Maybe it was only ever destined to end one way, with the Socceroos qualifying for the World Cup on the back of one of the boldest coaching decisions in the history of Australian sport.
Graham Arnold’s numerous critics can all go and eat crow, as I’m sure Arnie would no doubt be delighted to attest.
I should know. I’ve been one of those critics over the years.
And the difference between someone like him and someone like me is that it’s Arnie who just coached his national team to the World Cup finals. I’m just a guy who sits at a computer and writes about it.
But as someone whose first experience of a Socceroos campaign was when Arnie himself donned the green and gold jersey and lined up against the likes of Canada and Argentina, I can honestly say I never expected Australia to reach the World Cup finals quite like this.
No-one did. Expect maybe Arnie.
Because his decision to replace captain and goalkeeper Mat Ryan with veteran Sydney FC goalkeeper Andrew Redmayne a minute before the final whistle was a stroke of genius.
It would have been deemed an act of madness had the Socceroos gone down in the shootout, but from the second Redmayne set foot on the pitch at Al Rayyan Stadium, it made a peculiar kind of sense.
Because after the Socceroos came from behind to down Peru 5-4 on penalties in Doha, Arnie talked about how introducing Redmayne would affect the Peruvians psychologically.
And he was right.
When veteran defender Luis Advincula stepped up to stare down Redmayne, he faced a goalkeeper who stands four inches taller than the man he replaced.
In a game of fine margins, Advincula’s subsequent attempt to find the furthest corner of the goal only resulted in him hitting the inside of the post.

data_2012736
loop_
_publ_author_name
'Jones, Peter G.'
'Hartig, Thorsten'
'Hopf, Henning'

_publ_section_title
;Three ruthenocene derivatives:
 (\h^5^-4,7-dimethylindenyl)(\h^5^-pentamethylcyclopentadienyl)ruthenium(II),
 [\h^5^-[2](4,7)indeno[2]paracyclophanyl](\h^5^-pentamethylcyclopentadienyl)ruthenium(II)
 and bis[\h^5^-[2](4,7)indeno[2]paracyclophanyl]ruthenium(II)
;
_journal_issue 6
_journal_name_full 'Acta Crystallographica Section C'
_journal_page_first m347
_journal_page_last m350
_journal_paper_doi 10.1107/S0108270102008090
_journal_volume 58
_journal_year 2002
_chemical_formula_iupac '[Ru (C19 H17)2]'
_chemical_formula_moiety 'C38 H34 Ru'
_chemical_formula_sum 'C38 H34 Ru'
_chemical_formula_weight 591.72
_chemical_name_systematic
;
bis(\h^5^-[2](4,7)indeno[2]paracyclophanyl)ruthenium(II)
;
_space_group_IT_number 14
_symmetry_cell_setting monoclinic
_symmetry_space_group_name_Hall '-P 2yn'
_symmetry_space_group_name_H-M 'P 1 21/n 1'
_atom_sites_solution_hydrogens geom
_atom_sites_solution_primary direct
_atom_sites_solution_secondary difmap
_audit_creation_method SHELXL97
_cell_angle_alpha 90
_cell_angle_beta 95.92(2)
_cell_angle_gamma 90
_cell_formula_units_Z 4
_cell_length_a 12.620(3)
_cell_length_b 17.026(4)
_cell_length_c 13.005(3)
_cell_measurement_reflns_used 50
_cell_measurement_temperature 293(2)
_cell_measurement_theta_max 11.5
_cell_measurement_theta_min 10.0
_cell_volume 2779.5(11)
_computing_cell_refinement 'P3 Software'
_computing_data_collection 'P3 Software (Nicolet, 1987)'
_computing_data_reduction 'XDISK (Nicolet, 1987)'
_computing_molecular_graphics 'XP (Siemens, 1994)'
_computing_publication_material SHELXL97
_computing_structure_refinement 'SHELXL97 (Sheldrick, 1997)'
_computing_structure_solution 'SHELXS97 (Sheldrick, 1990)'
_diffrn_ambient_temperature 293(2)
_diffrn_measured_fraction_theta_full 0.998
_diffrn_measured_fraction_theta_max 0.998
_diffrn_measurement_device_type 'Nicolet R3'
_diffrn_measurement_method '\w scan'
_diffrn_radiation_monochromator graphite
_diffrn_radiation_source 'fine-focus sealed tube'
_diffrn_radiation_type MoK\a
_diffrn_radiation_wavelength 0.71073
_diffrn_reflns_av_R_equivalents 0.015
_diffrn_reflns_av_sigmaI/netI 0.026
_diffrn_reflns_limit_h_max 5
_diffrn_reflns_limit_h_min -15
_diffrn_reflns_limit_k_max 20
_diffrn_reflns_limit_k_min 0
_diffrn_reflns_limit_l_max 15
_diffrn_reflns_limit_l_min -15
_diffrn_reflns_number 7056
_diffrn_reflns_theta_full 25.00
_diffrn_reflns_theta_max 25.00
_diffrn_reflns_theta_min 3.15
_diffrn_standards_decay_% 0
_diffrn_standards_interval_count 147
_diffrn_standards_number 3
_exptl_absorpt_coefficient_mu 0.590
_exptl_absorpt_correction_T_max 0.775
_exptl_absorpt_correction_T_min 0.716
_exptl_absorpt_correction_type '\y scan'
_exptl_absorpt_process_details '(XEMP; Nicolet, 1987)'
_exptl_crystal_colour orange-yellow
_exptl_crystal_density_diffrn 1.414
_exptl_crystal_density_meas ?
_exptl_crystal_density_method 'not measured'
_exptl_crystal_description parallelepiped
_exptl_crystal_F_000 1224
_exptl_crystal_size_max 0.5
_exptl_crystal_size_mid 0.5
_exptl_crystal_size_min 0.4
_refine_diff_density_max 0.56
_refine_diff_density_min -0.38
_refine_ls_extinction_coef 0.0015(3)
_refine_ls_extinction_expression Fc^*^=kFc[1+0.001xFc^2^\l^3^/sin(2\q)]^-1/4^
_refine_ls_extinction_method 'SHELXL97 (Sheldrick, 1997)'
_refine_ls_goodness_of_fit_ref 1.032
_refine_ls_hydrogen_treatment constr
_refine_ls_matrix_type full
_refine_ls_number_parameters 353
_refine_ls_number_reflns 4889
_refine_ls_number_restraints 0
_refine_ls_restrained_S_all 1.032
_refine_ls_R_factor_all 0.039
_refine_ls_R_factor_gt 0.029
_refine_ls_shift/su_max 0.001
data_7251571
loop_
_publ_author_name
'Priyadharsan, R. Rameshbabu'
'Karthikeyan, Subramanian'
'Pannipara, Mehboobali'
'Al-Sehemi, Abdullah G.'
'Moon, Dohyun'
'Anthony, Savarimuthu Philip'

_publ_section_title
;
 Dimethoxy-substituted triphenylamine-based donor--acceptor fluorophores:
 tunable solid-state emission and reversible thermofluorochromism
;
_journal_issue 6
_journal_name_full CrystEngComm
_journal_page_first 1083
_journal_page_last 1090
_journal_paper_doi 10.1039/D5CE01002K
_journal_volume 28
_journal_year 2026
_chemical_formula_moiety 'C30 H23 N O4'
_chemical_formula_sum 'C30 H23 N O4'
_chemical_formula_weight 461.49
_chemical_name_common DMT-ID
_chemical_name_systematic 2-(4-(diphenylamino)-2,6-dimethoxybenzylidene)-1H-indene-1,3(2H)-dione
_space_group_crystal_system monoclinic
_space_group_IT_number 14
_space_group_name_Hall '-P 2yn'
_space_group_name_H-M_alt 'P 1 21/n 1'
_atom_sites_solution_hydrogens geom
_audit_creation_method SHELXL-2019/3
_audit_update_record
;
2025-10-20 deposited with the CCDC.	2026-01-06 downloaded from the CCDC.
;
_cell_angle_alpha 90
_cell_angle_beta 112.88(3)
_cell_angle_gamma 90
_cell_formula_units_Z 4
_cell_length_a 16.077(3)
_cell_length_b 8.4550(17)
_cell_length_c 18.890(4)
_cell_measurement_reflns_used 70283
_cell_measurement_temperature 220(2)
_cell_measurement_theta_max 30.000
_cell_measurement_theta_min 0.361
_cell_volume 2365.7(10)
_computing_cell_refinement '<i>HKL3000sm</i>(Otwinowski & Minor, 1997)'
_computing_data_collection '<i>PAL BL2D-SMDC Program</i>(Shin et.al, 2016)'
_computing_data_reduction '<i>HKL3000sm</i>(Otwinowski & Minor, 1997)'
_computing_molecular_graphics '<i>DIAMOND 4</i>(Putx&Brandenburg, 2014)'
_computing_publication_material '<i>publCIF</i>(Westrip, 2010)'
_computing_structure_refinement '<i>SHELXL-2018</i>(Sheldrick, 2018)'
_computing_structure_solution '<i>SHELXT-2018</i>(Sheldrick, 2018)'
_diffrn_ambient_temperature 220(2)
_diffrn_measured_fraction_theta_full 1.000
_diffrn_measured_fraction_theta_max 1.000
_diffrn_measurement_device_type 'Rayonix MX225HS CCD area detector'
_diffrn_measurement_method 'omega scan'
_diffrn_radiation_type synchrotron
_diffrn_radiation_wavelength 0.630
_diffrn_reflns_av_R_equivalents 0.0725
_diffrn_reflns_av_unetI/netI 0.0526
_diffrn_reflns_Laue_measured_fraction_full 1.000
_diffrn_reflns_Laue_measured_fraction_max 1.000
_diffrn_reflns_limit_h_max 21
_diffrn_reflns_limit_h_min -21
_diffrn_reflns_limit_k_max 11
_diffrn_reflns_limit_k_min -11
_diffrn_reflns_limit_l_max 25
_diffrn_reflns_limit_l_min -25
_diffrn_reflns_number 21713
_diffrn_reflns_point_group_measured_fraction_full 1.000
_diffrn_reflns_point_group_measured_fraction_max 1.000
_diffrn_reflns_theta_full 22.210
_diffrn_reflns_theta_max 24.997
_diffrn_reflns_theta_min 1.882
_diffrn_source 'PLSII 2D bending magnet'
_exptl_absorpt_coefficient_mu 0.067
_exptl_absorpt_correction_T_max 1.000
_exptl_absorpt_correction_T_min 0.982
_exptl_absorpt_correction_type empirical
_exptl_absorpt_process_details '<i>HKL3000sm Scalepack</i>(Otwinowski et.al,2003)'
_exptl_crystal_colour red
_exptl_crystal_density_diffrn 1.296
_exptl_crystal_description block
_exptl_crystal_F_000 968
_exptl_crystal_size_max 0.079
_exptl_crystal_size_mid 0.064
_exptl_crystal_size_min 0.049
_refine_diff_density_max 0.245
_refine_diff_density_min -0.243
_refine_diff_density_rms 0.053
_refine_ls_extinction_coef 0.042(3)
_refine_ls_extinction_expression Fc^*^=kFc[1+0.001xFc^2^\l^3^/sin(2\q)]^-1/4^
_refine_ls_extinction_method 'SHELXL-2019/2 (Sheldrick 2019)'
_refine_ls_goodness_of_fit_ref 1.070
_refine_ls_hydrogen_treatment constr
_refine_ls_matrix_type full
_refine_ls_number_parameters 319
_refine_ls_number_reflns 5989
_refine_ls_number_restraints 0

Even before that fateful moment, Redmayne had slyly made his presence felt.
When Craig Goodwin – another substitute – stepped up to take his spot-kick for the Socceroos, a wide camera angle caught Redmayne casually tossing something over the advertising hoardings behind the goal (see the above video).
It was, according to one spectator who was there, the notes on Australia’s penalty takers that Peru goalkeeper Pedro Gallese had taped to his water bottle.
Redmayne was warned repeatedly by Slovenian referee Slavko Vincic to stay on his line during the shootout, and at one stage it felt like a retake was a distinct possibility.
But having rattled the Peruvians with his size and unique Wiggles-inspired antics, Redmayne did what he was brought on to do and saved Alex Valera’s sixth and final spot kick to dramatically send the Socceroos to the World Cup finals.
Along with, presumably, Graham Arnold.
There’ll be a time to dissect Australia’s disjointed qualification campaign – and it was not lost on anyone that the Socceroos were the better side but failed to score over 120 minutes against the Peruvians – but for now Arnie deserves his moment in the limelight.
More than 50 caps for the Socceroos, two stints as coach and a couple of Olympics campaigns have more than earned him that right.
I hope when Arnie knocked the top off his first beer in celebration he spared a quick thought for his critics – writers like me who have questioned his tactics and team selections and oddly upbeat mantras at various stages of the campaign.
But equally I hope those who’d prefer to silence critics like me remember something key.
We can’t keep looking to countries like Peru and calling them ‘football nations’ without first understanding that critics play a valuable role in their football ecosystems.
If we ever want Australia to become a mature football nation, we must accept that opinions – not always complimentary – are a fundamental part of the game.
And with that, I tip my hat to Graham Arnold.
I may have doubted his methods at times, but he answered his critics – and brought joy to an entire nation – in the greatest way imaginable.